INDY KID: No, because it’s very dirty.

JON ALPERT: Uh-huh. And what else?

INDY KID: And you don’t get paid enough.

JON ALPERT: So, this is a—this is a pretty yucky job. And so, Sheila wondered why, in her little area, there were so many people doing it. And you kids, if you look around the city, we’ve all seen the people that collect cans and bottles. But have you ever talked to any of them?

INDY KID: No.

JON ALPERT: OK, OK. So it’s possible to talk with these people, but we don’t. OK, part of it is you’re kids, and your parents teach you one very important thing, which is?

INDY KID: Don’t talk to strangers.

JON ALPERT: Don’t talk to strangers. OK.

INDY KID: That’s a lie.

INDY KID: Yeah.

JON ALPERT: Your parents don’t tell you that?

INDY KID: They—no, they don’t. “Don’t talk to anyone suspicious” is what—

JON ALPERT: Suspicious, ooh.

INDY KID: Not all strangers; especially the suspicious.

JON ALPERT:OK. So, kids, if you saw somebody, who you didn’t know, who was rummaging around in your garbage, would they be a suspicious person?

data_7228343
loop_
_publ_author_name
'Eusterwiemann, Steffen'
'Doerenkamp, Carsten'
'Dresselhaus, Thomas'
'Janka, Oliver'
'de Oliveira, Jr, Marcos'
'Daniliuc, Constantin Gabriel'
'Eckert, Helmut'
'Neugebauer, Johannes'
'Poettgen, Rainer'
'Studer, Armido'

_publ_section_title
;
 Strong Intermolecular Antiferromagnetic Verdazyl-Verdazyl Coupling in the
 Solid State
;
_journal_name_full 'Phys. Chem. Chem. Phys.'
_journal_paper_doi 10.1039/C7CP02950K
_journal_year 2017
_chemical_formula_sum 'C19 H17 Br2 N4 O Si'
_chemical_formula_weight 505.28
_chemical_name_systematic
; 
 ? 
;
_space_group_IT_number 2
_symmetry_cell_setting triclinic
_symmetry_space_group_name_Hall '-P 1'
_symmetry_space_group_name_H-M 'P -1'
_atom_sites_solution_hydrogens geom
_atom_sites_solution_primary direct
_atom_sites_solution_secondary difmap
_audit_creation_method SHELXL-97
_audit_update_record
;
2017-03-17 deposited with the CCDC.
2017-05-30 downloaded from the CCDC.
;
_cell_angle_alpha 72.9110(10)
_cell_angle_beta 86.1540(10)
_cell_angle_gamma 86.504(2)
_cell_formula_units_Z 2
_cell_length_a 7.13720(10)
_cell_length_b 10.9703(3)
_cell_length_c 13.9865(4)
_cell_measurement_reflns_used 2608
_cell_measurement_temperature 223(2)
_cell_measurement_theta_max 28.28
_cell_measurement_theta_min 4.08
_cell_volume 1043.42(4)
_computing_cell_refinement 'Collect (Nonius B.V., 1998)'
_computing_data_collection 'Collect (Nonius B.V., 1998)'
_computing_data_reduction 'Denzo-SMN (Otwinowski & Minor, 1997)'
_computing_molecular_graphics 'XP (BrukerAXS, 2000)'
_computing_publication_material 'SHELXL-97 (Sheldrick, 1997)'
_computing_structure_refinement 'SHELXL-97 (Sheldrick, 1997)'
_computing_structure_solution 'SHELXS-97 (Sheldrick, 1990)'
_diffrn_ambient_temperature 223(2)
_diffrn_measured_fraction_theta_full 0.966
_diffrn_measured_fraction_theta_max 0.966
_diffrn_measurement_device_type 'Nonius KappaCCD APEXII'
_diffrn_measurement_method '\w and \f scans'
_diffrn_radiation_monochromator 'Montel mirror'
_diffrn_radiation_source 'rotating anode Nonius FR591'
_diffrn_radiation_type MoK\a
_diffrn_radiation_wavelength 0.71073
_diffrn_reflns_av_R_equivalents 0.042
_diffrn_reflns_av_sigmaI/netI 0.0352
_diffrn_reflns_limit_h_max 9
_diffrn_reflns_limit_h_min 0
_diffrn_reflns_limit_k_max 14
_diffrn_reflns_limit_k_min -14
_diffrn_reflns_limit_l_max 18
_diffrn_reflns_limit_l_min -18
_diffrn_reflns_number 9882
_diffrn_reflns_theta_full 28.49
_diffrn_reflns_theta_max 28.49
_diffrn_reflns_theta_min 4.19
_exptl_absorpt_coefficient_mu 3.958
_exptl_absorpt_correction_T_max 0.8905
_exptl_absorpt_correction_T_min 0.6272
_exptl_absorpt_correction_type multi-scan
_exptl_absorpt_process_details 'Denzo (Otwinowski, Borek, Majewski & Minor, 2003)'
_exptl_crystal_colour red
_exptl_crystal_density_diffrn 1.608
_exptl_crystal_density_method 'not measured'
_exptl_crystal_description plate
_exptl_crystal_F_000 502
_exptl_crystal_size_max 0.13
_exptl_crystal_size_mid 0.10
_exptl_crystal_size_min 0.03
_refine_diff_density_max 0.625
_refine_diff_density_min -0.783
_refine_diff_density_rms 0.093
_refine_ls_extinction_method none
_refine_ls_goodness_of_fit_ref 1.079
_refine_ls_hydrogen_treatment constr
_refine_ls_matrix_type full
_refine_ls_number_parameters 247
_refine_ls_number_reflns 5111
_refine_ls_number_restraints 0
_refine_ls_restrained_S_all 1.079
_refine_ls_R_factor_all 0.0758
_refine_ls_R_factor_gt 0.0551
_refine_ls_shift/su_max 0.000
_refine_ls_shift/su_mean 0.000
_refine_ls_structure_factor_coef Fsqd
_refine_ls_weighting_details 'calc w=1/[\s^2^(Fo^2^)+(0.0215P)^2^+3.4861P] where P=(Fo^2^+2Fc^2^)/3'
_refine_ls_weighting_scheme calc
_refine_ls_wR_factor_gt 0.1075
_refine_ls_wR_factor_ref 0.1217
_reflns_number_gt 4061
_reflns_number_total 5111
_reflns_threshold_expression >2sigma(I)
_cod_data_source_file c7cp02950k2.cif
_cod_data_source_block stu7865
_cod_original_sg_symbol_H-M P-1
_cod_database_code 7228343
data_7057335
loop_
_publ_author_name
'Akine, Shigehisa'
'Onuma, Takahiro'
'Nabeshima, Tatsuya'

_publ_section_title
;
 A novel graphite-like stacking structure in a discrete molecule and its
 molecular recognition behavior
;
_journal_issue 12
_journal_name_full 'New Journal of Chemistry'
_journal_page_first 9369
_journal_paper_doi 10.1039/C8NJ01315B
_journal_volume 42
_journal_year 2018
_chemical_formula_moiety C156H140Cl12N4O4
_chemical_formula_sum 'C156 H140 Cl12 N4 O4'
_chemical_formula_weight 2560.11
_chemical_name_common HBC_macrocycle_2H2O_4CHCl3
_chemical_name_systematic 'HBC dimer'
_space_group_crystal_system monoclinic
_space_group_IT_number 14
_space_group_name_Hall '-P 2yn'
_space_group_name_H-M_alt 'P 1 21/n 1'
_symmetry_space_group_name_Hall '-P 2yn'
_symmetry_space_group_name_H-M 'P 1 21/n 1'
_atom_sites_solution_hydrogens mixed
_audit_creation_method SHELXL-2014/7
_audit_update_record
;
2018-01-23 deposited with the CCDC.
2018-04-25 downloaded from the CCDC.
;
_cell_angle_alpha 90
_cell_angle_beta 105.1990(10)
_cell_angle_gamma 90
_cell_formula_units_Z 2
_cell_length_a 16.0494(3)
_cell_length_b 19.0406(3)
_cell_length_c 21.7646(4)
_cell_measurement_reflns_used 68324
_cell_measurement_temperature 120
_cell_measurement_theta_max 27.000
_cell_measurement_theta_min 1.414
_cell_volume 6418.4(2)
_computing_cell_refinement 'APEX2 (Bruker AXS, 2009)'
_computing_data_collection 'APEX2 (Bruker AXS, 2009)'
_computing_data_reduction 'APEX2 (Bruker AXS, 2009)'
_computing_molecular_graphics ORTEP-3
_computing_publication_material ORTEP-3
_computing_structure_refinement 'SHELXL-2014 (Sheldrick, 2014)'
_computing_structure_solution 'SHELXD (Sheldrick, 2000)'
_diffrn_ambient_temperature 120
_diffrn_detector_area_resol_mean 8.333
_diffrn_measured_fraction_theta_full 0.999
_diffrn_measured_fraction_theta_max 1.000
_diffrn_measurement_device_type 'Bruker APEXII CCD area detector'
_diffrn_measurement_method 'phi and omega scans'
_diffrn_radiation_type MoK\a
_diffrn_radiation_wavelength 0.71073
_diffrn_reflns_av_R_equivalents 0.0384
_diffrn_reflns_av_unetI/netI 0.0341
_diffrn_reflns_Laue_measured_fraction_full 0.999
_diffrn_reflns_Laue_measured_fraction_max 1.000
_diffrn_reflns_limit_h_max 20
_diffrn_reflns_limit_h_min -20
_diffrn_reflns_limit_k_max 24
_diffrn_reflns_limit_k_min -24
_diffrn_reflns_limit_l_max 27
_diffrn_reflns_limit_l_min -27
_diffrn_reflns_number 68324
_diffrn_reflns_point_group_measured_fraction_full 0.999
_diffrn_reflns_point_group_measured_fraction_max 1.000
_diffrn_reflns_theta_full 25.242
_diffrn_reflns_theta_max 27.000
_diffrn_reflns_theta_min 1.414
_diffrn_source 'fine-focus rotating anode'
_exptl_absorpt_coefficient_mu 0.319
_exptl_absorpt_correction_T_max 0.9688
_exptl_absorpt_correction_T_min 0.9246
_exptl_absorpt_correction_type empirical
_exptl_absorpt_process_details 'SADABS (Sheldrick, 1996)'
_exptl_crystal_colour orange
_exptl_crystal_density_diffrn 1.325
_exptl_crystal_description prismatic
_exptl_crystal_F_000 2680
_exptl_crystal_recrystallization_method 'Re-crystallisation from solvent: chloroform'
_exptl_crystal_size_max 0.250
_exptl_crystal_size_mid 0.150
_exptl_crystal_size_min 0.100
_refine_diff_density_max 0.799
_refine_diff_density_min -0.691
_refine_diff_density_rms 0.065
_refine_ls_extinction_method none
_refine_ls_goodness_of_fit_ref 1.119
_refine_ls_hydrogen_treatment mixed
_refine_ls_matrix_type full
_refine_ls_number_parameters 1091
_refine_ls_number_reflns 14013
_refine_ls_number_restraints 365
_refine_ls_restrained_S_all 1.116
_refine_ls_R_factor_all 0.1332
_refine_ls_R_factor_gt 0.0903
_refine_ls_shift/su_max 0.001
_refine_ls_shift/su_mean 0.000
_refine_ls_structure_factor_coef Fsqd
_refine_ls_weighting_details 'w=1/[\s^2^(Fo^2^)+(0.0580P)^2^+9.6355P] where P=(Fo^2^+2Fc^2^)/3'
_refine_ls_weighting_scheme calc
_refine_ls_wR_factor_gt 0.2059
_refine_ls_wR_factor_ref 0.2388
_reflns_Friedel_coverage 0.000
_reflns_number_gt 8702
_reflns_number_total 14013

INDY KID: It depends if you’ve seen “Redemption” or not.

JON ALPERT: That’s a very good answer. Ah-ha! So, we began talking to the can collectors, and we began finding out who they are, where they came from, and why they’re canning. So, who else has another question?

INDY KID: I do. Did you have to pay any of the people to interview them?

JON ALPERT: When you’re making a documentary, you don’t pay anybody—you shouldn’t pay anybody, OK? Because this is not a movie. You’re not acting. You’re trying to capture real life. And you want to make a transaction in which money is involved, because if you pay somebody $5 for canning, maybe then you’ll say, “Well, normally you don’t go into this really dangerous place to can, but it will be really interesting for the film. I’ll give you $10 if you go in the dangerous place.” And you begin to distort reality. The difference between documentaries and fiction is what?